As a speech pathologist I help people like Dave and Sarah to rebuild their social communication skills, so they can be included making new relationships and enjoy connecting with people again.
If I asked everyone here today who uses social media? Most of us would say yes. Over 60 percent of Aussies use social media every single day.
So does social media help people who are in rehab after a brain injury? Well we didn’t know.
So in my research I interviewed people who had a brain injury and ran focus groups with rehab teams to find out. I also looked at how people who have a brain injury use Twitter, and who they connected with by analyzing their tweets and their social networks.
Why Twitter? Well it’s popular. But also tweets are really short and that just might help people like Dave and Sarah to communicate and connect again. People with a brain injury all told me they use social media to connect with other people to make new friends and find information they tweeted messages of support and we’re creating a really positive online community, sharing their lives with the world.
But they learnt to use social media through trial and error. Some overcome challenges on their own but most got confused or overwhelmed.
And rehab teams either restricted their social media use to protect them or helped after problems that had already happened.
In using social media after a brain injury there isn’t any guidance, training or support. It can be hard work. So we need to find the best ways to support them in using it and finding out how to do this by listening to the voices of people who have a brain injury and building their experiences into rehab programs. Mainly such as helping guide health professionals to support people just like Dave and Sarah to use social media to connect again with their loved ones with new mates and the world, so that they’re not alone.
Bernadine Romero (Faculty of Health)
The impact of evidence based sepsis guidelines on emergency nursing practice and emergency management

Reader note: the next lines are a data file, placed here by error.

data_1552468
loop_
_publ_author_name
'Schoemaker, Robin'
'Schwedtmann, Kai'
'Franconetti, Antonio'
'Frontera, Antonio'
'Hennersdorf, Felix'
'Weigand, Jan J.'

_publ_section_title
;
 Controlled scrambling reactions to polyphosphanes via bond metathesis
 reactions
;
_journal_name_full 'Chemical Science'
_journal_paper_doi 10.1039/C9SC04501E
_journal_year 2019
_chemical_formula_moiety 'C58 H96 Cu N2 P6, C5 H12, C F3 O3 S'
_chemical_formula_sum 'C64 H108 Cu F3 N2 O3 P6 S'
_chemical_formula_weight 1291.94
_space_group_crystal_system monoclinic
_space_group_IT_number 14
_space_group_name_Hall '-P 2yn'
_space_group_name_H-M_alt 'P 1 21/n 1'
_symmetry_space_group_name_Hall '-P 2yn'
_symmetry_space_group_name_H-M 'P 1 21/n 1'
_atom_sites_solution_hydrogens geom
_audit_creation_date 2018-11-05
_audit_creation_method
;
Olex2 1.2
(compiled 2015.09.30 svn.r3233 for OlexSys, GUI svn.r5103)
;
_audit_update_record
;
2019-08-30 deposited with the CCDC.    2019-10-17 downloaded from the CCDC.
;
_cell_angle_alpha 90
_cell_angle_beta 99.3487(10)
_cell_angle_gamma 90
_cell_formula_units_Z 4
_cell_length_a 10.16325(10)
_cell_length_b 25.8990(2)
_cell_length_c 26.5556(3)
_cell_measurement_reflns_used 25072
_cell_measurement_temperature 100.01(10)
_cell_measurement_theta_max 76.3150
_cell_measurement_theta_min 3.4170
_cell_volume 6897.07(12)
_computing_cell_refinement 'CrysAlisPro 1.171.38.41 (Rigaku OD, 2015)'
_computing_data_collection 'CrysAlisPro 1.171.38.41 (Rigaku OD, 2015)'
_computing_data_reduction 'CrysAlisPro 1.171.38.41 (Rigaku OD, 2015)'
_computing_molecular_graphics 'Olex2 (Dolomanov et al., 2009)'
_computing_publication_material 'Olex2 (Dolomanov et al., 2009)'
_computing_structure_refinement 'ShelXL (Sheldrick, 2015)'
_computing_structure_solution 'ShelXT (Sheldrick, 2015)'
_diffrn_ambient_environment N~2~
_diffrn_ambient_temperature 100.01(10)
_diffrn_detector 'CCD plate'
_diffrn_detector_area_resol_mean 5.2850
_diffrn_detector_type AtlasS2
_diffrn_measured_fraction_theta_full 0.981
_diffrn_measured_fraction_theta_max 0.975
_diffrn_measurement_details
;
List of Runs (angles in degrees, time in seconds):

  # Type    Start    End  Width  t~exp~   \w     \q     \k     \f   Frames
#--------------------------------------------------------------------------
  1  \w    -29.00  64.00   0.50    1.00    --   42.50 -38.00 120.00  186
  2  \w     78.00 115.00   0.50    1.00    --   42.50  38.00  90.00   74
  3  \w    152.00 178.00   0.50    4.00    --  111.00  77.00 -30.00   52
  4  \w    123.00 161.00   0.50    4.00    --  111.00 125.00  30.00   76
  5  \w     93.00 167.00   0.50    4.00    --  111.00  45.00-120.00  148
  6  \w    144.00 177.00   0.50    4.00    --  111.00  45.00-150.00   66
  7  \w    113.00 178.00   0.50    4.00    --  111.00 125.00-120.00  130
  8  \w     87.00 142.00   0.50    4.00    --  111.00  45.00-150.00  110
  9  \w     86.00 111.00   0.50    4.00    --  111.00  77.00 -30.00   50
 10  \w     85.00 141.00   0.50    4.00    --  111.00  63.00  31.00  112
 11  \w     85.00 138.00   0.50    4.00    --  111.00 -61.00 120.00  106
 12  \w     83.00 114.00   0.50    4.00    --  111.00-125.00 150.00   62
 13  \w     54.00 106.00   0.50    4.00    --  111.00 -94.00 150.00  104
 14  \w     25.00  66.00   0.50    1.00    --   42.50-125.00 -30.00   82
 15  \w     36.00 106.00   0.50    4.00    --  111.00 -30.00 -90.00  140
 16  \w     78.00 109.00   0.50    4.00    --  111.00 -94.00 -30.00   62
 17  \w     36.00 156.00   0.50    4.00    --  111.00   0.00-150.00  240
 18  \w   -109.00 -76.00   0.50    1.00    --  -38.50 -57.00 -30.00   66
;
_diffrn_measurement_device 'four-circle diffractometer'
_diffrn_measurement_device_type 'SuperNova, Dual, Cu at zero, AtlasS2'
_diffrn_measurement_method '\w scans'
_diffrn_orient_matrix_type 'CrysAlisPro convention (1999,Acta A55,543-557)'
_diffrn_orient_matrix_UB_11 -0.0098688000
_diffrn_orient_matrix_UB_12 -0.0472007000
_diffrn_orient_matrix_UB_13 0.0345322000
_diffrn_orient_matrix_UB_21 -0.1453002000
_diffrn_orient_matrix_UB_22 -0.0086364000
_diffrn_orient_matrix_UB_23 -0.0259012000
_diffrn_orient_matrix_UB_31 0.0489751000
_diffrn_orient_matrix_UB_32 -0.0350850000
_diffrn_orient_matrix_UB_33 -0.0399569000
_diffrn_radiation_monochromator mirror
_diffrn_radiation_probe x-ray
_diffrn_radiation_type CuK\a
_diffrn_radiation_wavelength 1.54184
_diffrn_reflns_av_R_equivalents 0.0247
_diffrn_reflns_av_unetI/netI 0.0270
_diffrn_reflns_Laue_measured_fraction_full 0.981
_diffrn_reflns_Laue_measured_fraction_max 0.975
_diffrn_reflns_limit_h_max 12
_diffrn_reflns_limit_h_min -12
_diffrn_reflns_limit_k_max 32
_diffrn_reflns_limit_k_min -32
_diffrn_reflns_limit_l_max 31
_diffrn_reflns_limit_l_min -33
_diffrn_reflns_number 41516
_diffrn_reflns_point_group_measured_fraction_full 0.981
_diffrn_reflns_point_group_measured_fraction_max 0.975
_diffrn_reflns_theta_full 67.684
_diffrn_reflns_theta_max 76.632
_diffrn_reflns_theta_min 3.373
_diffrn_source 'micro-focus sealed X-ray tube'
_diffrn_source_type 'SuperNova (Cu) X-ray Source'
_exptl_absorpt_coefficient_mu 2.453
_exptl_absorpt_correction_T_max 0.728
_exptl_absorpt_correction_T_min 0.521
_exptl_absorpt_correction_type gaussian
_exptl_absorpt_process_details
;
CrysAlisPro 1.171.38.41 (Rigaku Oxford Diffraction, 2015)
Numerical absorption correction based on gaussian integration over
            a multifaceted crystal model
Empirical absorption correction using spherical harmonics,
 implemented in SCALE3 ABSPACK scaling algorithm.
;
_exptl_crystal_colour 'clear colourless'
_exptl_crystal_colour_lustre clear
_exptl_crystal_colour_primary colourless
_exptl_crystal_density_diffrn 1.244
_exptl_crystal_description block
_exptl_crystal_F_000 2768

Bernadine Romero, UTS 3MT 2018
What if I told you there’s a disease that kills more patients than bowel and breast cancer combined, or that someone with this disease is five times more likely to die than someone suffering from a heart attack or stroke?
This disease could strike anyone at any time and at any age – sepsis. Sepsis is one of the leading causes of morbidity and mortality across the globe accounting for more than 6 million deaths annually worldwide. It occurs when the body has an overwhelming response to an infection and if left unrecognized and untreated results in organ dysfunction and ultimately death.
In 2011 the New South Wales government introduced a sepsis pathway across all emergency departments to improve the early recognition, resuscitation and referral of patients with sepsis. One of the key aspects of this guideline is the administration of antibiotics within 60 minutes of recognition. However we do not know how guidelines has changed practice amongst emergency clinicians.
My research aims to determine the impact of sepsis guidelines on the assessment and management of septic patients and to provide further insight into how healthcare practitioners use these guidelines in an emergency setting.
But the first part of my study I conducted the medical record audit of adult patients through the sepsis diagnosis before and after the implementation of guidelines. I discovered that patients presenting with sepsis on average were seen 19 minutes faster. There was also an improvement in time to antibiotic treatment and this was demonstrated by a 230 minute reduction in the average time to antibiotics from 308 minutes to 78 minutes.